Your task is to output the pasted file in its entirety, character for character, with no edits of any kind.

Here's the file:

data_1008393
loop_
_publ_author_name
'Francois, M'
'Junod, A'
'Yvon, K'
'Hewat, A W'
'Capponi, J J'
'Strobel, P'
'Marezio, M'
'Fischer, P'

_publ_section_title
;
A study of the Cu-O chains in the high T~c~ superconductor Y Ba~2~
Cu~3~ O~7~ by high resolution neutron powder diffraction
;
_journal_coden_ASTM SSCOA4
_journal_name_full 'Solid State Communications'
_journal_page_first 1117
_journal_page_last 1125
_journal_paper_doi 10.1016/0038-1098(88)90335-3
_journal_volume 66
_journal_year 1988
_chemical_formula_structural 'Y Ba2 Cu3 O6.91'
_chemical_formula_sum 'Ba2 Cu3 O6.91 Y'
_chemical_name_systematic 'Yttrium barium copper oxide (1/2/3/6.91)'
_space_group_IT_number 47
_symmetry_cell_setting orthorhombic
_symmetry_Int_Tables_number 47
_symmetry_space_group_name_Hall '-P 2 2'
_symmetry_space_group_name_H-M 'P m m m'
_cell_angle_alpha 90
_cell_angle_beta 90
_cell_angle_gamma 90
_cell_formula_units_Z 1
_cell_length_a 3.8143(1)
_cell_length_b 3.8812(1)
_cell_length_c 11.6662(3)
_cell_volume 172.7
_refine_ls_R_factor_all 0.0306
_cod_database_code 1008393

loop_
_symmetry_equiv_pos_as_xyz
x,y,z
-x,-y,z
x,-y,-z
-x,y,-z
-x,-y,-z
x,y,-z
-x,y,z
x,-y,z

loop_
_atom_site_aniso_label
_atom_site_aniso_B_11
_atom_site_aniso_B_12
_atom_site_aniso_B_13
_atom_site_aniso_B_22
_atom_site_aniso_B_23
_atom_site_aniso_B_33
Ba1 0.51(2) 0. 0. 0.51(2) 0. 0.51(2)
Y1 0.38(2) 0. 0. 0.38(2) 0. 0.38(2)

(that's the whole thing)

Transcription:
data_1008393
loop_
_publ_author_name
'Francois, M'
'Junod, A'
'Yvon, K'
'Hewat, A W'
'Capponi, J J'
'Strobel, P'
'Marezio, M'
'Fischer, P'

_publ_section_title
;
A study of the Cu-O chains in the high T~c~ superconductor Y Ba~2~
Cu~3~ O~7~ by high resolution neutron powder diffraction
;
_journal_coden_ASTM SSCOA4
_journal_name_full 'Solid State Communications'
_journal_page_first 1117
_journal_page_last 1125
_journal_paper_doi 10.1016/0038-1098(88)90335-3
_journal_volume 66
_journal_year 1988
_chemical_formula_structural 'Y Ba2 Cu3 O6.91'
_chemical_formula_sum 'Ba2 Cu3 O6.91 Y'
_chemical_name_systematic 'Yttrium barium copper oxide (1/2/3/6.91)'
_space_group_IT_number 47
_symmetry_cell_setting orthorhombic
_symmetry_Int_Tables_number 47
_symmetry_space_group_name_Hall '-P 2 2'
_symmetry_space_group_name_H-M 'P m m m'
_cell_angle_alpha 90
_cell_angle_beta 90
_cell_angle_gamma 90
_cell_formula_units_Z 1
_cell_length_a 3.8143(1)
_cell_length_b 3.8812(1)
_cell_length_c 11.6662(3)
_cell_volume 172.7
_refine_ls_R_factor_all 0.0306
_cod_database_code 1008393

loop_
_symmetry_equiv_pos_as_xyz
x,y,z
-x,-y,z
x,-y,-z
-x,y,-z
-x,-y,-z
x,y,-z
-x,y,z
x,-y,z

loop_
_atom_site_aniso_label
_atom_site_aniso_B_11
_atom_site_aniso_B_12
_atom_site_aniso_B_13
_atom_site_aniso_B_22
_atom_site_aniso_B_23
_atom_site_aniso_B_33
Ba1 0.51(2) 0. 0. 0.51(2) 0. 0.51(2)
Y1 0.38(2) 0. 0. 0.38(2) 0. 0.38(2)